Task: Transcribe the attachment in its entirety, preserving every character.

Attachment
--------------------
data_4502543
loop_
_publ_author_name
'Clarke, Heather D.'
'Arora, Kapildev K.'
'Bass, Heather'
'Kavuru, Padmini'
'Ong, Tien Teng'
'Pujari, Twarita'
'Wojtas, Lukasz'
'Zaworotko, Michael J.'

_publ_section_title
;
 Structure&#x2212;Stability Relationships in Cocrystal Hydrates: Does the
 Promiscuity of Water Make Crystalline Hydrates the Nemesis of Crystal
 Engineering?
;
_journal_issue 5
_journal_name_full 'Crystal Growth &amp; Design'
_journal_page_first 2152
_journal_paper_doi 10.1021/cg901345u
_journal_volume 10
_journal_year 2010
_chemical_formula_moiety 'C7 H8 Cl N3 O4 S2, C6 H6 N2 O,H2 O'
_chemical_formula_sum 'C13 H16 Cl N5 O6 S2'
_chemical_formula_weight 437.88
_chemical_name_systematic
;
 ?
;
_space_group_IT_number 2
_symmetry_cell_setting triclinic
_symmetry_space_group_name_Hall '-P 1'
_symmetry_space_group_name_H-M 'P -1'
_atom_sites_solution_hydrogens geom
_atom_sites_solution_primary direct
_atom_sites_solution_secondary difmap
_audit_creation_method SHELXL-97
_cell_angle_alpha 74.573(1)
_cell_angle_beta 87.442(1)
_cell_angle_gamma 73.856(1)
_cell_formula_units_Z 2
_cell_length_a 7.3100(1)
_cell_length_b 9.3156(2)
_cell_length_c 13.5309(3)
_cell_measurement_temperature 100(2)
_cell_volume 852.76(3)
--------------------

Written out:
data_4502543
loop_
_publ_author_name
'Clarke, Heather D.'
'Arora, Kapildev K.'
'Bass, Heather'
'Kavuru, Padmini'
'Ong, Tien Teng'
'Pujari, Twarita'
'Wojtas, Lukasz'
'Zaworotko, Michael J.'

_publ_section_title
;
 Structure&#x2212;Stability Relationships in Cocrystal Hydrates: Does the
 Promiscuity of Water Make Crystalline Hydrates the Nemesis of Crystal
 Engineering?
;
_journal_issue 5
_journal_name_full 'Crystal Growth &amp; Design'
_journal_page_first 2152
_journal_paper_doi 10.1021/cg901345u
_journal_volume 10
_journal_year 2010
_chemical_formula_moiety 'C7 H8 Cl N3 O4 S2, C6 H6 N2 O,H2 O'
_chemical_formula_sum 'C13 H16 Cl N5 O6 S2'
_chemical_formula_weight 437.88
_chemical_name_systematic
;
 ?
;
_space_group_IT_number 2
_symmetry_cell_setting triclinic
_symmetry_space_group_name_Hall '-P 1'
_symmetry_space_group_name_H-M 'P -1'
_atom_sites_solution_hydrogens geom
_atom_sites_solution_primary direct
_atom_sites_solution_secondary difmap
_audit_creation_method SHELXL-97
_cell_angle_alpha 74.573(1)
_cell_angle_beta 87.442(1)
_cell_angle_gamma 73.856(1)
_cell_formula_units_Z 2
_cell_length_a 7.3100(1)
_cell_length_b 9.3156(2)
_cell_length_c 13.5309(3)
_cell_measurement_temperature 100(2)
_cell_volume 852.76(3)